► State Rep. Don Valdez (D-Alamosa) announced that he will seek the Democratic nomination for Congress in CO-3 for the right to challenge Republican Rep. Scott Tipton in November 2020.
► Colorado Public Radio reports on new regulations regarding vaping and smoking in public:
A change to the Colorado Indoor Clean Air Act, effective on July 1, adds vaping to the longstanding prohibition of traditional smoking in most indoor public spaces. The new law also increases the distance from doorways that individuals are able to smoke or vape from 15 to 25 feet.
Alison Reidmohr, the tobacco communications specialist for Colorado’s Department of Health and Public Environment, said changing the law aligns the state with best practices according to health studies.
“That’s because the best studies have shown that drifting secondhand smoke can still have an impact on people up to 25 feet away,” Reidhmor said.
Here’s more on a bunch of new laws that take effect starting today.
► Boulder County has placed a 9-month moratorium on new oil and gas drilling operations in the area.
► Try not to breathe so much. if you live in the Denver area.
► As Greg Sargent writes for the Washington Post, new Republican efforts to defend President Trump in advance of Robert Mueller’s planned Congressional testimony could backfire spectacularly.
► California Sen. Kamala Harris appears to be surging in national polls after a strong debate performance last week.
► Democratic Presidential candidate Pete Buttigieg raised an impressive $24.8 million in Q2.
► The Washington Post reports on President Trump’s knowledge gap:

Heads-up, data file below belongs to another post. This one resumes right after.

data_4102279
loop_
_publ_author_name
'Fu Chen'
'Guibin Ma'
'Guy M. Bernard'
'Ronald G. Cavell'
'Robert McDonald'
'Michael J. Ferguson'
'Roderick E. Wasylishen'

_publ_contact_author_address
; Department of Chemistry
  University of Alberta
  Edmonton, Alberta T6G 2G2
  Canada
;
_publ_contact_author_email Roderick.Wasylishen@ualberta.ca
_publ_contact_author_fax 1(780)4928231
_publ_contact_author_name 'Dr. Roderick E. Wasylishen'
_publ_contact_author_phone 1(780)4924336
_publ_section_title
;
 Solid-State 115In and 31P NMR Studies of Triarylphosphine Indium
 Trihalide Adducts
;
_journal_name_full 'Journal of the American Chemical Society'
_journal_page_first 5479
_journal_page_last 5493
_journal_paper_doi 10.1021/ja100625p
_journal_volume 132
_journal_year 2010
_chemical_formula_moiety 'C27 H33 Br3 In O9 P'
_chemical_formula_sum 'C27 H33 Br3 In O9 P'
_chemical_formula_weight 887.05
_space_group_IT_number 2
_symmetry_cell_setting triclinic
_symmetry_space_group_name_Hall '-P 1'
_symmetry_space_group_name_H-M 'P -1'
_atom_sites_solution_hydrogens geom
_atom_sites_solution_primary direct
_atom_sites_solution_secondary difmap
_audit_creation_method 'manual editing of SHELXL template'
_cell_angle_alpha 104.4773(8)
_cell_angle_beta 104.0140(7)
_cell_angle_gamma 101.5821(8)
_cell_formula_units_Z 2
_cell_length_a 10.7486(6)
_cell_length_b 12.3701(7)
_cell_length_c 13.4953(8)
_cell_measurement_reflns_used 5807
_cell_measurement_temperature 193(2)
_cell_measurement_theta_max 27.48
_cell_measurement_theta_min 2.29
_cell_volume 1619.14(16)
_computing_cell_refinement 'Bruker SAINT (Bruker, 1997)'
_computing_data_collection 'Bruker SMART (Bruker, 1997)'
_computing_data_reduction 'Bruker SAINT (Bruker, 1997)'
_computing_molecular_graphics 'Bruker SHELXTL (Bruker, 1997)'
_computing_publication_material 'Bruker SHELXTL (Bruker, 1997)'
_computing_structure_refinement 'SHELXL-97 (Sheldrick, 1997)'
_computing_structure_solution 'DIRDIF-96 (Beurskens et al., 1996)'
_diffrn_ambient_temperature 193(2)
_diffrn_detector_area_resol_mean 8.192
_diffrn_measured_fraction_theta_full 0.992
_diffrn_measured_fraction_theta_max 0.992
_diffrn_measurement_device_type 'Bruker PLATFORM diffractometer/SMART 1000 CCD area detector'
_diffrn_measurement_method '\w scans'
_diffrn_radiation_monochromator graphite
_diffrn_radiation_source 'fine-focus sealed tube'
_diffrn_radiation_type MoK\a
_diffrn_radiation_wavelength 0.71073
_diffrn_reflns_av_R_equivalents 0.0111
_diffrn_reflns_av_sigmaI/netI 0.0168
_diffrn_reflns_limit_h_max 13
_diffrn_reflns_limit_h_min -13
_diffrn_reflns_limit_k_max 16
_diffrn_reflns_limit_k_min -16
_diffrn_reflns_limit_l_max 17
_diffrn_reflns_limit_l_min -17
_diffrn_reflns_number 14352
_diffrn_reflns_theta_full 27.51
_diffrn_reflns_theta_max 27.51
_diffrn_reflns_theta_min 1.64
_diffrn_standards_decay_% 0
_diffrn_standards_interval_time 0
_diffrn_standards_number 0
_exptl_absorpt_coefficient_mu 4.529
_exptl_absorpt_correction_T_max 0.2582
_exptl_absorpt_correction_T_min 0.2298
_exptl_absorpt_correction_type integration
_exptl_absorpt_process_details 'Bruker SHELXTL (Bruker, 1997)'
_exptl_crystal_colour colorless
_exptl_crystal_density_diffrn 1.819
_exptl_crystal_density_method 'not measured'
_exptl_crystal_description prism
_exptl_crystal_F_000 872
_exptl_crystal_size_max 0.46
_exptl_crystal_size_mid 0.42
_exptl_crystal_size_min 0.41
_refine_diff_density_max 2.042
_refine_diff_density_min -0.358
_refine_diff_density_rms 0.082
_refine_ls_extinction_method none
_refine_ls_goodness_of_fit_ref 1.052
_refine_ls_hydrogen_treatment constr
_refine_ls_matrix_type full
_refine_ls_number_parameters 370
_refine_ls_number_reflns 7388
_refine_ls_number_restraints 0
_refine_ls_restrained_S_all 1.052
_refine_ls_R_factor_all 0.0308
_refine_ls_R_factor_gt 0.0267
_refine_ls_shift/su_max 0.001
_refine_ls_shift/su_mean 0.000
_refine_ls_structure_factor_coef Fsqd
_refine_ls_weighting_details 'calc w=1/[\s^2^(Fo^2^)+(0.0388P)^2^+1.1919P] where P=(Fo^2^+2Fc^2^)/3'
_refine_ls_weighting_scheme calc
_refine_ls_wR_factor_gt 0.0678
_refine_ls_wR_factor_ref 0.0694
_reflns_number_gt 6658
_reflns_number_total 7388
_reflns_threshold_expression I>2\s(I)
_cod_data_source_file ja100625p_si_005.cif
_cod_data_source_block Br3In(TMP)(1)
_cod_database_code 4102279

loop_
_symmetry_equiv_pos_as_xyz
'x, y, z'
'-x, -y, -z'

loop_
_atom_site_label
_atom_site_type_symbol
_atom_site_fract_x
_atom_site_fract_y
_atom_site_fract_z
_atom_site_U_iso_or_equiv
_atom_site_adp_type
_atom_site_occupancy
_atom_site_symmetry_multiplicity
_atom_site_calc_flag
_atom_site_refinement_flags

Asked at a news conference in Japan on Saturday whether he agrees with Vladimir Putin’s claim that “Western-style liberalism” is in decline, President Trump responded by criticizing the cities of Los Angeles and San Francisco, which he said are “sad to look at” because they are “run by liberal people.”
…“In another portion of the news conference, he was asked about an exchange in Thursday night’s portion of the first Democratic presidential debate over busing. Trump, yet again, didn’t seem to understand what the term meant,” Aaron Blake reports.
This is part of a pattern: Standing on the world stage as the face of the United States, Trump has routinely fumbled basic facts about history, foreign policy and economics.
Ladies and gentlemen, the President of the United States of America!
Your Daily Dose Of ¯\_(ツ)_/¯
► President Trump really needs to brush up on his Japanese history.
► What’s the difference between Fox News and North Korea’s state-run media outlets? Not much, apparently.
► This video from one of the many “Recall Jared Polis” groups is so awful that it is kinda great.